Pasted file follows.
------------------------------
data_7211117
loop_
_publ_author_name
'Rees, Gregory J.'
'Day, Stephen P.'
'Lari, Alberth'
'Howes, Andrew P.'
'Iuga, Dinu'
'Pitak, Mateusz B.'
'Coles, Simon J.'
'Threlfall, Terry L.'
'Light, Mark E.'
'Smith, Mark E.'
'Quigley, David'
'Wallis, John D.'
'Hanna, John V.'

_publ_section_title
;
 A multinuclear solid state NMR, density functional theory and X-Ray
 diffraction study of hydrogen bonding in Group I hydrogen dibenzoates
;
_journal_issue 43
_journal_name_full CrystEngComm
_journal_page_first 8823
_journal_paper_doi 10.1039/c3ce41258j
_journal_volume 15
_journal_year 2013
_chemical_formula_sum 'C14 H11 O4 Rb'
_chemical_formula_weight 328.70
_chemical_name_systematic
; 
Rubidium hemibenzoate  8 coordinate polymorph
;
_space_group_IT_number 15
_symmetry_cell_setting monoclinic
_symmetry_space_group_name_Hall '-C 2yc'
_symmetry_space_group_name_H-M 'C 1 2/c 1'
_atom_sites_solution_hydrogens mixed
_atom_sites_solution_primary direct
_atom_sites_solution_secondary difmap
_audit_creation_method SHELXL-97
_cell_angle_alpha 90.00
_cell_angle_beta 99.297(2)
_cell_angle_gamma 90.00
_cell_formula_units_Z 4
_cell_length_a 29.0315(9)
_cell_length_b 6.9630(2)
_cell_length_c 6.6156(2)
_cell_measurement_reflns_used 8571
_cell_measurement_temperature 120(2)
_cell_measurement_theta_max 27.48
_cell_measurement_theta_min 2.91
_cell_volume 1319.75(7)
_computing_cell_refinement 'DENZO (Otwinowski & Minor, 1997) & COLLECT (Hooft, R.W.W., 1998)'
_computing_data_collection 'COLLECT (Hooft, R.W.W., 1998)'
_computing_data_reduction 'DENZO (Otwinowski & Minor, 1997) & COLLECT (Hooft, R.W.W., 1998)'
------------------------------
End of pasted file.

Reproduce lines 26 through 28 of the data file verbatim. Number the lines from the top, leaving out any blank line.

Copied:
_journal_volume 15
_journal_year 2013
_chemical_formula_sum 'C14 H11 O4 Rb'